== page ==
BSP In the News
- The Hill: Frank Knapp, Small business opposes multinational corporations' tax avoidance
- Minimum Wage News at our BUSINESS FOR A FAIR MINIMUM WAGE website
- The Hill: Report: Taxpayers shoulder burden for offshore tax haven use
- Paramus Post (NJ): Offshore Tax Havens Cost Average Taxpayer $1,026 a Year, Small Businesses $3,067
- U.S. PIRG, Sen. Levin, Small Business Leaders Release "Picking up the Tab 2013: Average Citizens and Small Business Owners Pay the Price for Offshore Tax Havens"
- American Forum: Scott Klinger, Half Time at the Federal Budget Super Bowl
- Philadelphia Daily News: Talking Small Biz
- Triple Pundit: Don’t Blame Google and Starbucks For Minimizing Tax Bills
- Roll Call: Time for Plan C - Close the Floodgates on Corporate Tax Dodging
- CFO: Small Biz, the Fiscal Cliff, and the Big, Bad Bank
- Westerly Sun: Business leaders urge change in tax system
- McClatchy Tribune News Service: A plea for tax fairness from small businesses
- UPI: 'Fiscal cliff': Is there a Plan C to avoid tax increases, spending cuts?
- Madison Capital Times: Wisconsin business owners join national call to raise corporate taxes
- Charlotte Observer: Charlotte small business owners urge tax reform
- Politico: 'Revenue-neutral' tax reform takes hit
- National Journal: Sen. Levin, Small Businesses Push for Corporate Tax Hikes
- Washington Post: Sen. Levin wants corporate tax revenue in a fiscal cliff deal
- The Hill: Corporate revenues must be in debt deal
- Accounting Today: Small Business Leaders Urge Closing of Corporate Tax Haven Loopholes
Washington Post: Joseph Rotella, Let’s end tax cuts and get corporations to pay their fair share
By Joseph Rotella
Washington Post On Small Business, March 30, 2012
We hear a lot of noise about taxes and job creators and not enough common sense. I own a small business employing 10 people. Our business of pipe organ restoration is in a niche field, but we still operate by the first rule of business: If we do not make money, we do not stay in business.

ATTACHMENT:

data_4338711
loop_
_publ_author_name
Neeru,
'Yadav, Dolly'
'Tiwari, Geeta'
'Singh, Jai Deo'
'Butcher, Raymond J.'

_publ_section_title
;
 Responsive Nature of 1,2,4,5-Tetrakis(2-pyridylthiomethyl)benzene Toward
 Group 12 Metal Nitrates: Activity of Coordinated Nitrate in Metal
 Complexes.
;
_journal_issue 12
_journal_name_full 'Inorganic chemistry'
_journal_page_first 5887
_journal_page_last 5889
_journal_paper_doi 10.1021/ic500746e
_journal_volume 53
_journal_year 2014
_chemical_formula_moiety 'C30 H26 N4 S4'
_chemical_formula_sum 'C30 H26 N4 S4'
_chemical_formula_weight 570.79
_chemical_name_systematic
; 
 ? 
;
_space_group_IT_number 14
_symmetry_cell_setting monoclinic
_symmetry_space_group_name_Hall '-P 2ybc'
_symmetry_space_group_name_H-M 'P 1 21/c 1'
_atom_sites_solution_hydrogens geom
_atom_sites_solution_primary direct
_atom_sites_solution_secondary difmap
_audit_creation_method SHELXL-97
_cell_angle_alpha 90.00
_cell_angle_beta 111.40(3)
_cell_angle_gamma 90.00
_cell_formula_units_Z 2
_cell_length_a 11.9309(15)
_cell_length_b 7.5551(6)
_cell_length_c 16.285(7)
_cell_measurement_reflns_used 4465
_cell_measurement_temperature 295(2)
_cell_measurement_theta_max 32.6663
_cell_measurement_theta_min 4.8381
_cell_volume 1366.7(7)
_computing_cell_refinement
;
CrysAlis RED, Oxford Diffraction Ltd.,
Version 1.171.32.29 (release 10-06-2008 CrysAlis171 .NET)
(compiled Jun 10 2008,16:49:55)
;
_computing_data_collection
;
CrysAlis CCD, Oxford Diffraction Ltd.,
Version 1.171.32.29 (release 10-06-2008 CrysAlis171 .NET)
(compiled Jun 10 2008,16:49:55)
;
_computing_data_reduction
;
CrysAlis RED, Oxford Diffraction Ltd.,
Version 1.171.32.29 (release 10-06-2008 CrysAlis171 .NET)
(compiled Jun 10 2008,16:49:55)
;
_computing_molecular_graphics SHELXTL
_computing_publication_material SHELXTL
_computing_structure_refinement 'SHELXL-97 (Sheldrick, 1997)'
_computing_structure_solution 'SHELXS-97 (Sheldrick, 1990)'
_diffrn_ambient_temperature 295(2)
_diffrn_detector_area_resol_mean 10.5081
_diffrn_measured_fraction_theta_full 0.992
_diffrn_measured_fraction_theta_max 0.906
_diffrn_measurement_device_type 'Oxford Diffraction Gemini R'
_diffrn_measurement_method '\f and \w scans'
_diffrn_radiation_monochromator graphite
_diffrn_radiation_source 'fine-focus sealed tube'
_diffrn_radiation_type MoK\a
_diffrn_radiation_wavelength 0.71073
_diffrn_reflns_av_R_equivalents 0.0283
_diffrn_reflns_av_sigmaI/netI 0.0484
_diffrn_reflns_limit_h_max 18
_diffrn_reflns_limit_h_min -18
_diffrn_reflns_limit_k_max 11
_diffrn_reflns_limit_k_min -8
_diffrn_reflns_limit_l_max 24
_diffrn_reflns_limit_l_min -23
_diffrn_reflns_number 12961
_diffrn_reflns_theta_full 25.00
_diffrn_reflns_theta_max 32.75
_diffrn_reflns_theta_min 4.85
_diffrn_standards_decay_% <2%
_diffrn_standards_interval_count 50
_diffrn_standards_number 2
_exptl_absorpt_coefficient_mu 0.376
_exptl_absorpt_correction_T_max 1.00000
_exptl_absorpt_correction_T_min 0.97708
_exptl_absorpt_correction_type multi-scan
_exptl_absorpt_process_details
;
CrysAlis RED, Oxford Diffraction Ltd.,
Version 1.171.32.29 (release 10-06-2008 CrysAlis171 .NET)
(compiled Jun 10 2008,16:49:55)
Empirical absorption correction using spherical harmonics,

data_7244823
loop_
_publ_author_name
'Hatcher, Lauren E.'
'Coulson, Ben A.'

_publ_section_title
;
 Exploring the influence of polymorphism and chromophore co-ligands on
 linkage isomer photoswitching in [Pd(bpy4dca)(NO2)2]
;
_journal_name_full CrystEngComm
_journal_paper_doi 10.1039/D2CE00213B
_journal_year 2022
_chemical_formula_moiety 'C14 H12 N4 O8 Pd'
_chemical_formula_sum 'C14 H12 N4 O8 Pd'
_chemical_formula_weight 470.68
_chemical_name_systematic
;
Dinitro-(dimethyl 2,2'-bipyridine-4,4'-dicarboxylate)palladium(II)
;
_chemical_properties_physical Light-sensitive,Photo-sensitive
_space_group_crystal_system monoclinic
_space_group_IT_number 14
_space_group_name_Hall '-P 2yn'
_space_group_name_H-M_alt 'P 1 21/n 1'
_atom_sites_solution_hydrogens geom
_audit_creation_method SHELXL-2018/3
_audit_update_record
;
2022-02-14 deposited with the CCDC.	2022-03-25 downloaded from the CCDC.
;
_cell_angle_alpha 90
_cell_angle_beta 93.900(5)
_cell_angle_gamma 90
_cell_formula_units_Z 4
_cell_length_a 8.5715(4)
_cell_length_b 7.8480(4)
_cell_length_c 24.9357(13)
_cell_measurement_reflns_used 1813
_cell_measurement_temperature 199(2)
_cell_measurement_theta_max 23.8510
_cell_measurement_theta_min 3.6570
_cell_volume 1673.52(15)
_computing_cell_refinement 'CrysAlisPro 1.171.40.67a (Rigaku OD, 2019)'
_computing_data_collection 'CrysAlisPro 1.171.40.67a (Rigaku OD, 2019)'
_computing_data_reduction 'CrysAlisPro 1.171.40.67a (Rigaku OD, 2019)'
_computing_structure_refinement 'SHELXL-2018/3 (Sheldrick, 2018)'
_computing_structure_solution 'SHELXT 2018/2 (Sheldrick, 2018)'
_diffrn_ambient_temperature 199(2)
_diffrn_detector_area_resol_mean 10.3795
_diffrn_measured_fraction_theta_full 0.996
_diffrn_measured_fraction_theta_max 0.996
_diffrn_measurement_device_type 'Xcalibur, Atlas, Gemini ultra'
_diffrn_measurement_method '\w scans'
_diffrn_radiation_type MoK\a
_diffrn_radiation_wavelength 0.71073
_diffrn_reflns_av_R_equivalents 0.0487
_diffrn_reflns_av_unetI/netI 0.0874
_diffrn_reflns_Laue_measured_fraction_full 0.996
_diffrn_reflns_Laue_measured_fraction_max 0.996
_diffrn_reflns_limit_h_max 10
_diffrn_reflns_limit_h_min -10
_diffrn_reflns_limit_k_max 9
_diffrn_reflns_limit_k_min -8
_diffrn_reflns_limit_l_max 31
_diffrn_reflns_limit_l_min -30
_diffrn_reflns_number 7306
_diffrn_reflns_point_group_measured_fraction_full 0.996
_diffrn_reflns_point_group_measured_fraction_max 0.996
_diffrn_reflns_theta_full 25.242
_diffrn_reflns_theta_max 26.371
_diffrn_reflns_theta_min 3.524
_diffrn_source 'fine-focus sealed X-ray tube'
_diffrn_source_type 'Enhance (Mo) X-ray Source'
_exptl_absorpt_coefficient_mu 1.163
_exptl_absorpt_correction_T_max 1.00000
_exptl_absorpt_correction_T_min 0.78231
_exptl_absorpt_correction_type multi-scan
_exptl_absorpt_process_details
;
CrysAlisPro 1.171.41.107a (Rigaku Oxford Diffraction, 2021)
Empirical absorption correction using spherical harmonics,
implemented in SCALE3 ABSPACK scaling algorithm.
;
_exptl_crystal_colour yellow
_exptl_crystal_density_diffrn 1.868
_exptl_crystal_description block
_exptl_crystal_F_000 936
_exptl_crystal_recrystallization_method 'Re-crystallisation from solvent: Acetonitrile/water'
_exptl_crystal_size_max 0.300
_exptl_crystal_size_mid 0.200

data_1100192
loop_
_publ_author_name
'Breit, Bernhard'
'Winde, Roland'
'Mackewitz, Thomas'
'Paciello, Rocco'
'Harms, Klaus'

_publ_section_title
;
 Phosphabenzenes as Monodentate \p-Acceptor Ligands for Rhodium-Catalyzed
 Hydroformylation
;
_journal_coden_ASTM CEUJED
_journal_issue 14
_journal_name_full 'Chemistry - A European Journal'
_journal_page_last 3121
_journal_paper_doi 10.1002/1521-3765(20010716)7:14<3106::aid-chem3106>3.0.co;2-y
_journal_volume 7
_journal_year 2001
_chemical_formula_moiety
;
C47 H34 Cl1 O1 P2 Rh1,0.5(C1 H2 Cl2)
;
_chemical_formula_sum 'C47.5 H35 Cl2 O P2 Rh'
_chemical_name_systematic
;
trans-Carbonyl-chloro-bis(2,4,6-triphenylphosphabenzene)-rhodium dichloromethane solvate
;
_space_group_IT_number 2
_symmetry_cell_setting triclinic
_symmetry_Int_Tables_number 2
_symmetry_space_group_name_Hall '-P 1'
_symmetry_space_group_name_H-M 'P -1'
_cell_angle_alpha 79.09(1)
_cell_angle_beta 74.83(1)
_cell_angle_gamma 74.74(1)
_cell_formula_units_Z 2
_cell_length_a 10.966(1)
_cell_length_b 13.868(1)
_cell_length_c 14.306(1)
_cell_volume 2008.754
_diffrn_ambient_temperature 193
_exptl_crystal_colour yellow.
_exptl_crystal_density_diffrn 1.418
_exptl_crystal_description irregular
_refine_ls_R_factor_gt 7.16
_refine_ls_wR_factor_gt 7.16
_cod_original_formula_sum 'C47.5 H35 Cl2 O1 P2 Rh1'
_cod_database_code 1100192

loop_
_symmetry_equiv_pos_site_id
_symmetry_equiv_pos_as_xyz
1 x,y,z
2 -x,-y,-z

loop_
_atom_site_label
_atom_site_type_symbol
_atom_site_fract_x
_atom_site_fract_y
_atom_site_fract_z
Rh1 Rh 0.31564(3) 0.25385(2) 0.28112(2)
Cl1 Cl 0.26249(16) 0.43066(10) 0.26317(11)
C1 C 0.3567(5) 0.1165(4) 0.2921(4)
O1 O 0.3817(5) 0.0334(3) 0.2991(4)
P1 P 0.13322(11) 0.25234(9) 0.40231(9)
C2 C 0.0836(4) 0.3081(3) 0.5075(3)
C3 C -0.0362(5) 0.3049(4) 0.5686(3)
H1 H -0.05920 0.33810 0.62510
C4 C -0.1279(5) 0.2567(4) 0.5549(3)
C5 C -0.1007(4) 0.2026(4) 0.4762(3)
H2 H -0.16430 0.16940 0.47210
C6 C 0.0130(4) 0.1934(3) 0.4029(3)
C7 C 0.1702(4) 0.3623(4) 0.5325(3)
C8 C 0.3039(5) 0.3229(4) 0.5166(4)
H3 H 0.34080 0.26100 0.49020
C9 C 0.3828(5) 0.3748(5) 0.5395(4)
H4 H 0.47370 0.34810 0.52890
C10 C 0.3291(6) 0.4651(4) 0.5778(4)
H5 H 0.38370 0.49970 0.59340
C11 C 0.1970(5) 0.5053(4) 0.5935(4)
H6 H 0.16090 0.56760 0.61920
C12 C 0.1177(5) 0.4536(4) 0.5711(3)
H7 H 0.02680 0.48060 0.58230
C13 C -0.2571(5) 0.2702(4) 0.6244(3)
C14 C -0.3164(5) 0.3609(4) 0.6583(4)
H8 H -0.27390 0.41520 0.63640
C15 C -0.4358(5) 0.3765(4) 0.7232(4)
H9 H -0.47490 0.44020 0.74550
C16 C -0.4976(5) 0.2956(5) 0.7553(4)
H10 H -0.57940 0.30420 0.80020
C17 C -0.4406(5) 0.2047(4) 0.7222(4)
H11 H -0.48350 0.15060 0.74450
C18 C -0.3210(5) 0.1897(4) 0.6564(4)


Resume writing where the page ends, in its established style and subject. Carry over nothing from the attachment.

I don’t base decisions on whether to hire a new employee on my tax rate, but rather how much work we have. Being organized as an S corporation, any of the profits made by the company automatically roll to the stockholders. As the only stockholder, however, I sometimes face a large tax bill at the end of the year. I don’t mind this because it means I am making money. It means my business is prospering. Taxes are what I pay on my business profits — that means after deducting expenses, not before expenses.
I make a perfectly fine living while paying an effective tax rate of between 20 percent and 25 percent. I am glad to pay it because I know that my taxes go to supporting the services that keep my business vibrant and my employees productive and happy. I don’t just think about what I pay in taxes, but what my taxes buy.
Taxes pay for roads, bridges, schools, public transportation, first responders, safe drinking water and many more things that help my business directly and indirectly. Tax cuts that lead to cuts in important infrastructure and public services hurt my business, my employees and the communities we live in.
I’m not for more tax cuts; I’m for more tax fairness. When I hear that a large corporation is making huge profits and not paying taxes, I wonder: How can this be? Where is the fairness in our tax code that allows this to happen? Why should U.S. multinationals be rewarded for hurting our Main Street economy by moving jobs off shore, shielding money in tax haven countries and using tricky accounting maneuvers to avoid paying taxes?
The jobs I have created are American jobs paying livable wages with good benefits, such as health insurance and a retirement plan. My employees pay their share of taxes just as I do. If we level the playing field between big business and small business, we may find that jobs will actually increase, not only in number, but quality as well. That doesn’t mean further lowering tax revenues with even more cuts. It means closing the loopholes that let large companies avoid paying their fair share and gives them an unfair advantage in the marketplace.
Like many other small business owners in organizations like Business for Shared Prosperity and the American Sustainable Business Council, I’m for closing big business tax loopholes, stopping tax haven abuse, ending the Bush tax cuts on income in the top brackets and getting rid of the absurd loophole that allows hedge fund managers to pay less than ordinary workers on their income. I know our economy created a lot more jobs before the Bush tax cuts. And we’d be a lot better off if big corporations — many of them government contractors — paid their fair share in taxes instead of passing the buck.
There’s nothing sensible about giving big corporations tax breaks while our infrastructure becomes increasingly unreliable, unsafe and outdated.
There’s nothing sensible about continuing the Bush tax cuts for high-income Americans while we lay off teachers we need to educate our workforce, and we cut the public services and safety nets that are so important to a healthy economy and harmonious society.
Joseph Rotella is owner of Spencer Organ Company, Inc., in Waltham, Mass., and a member of Business for Shared Prosperity, a national network of business owners and executives.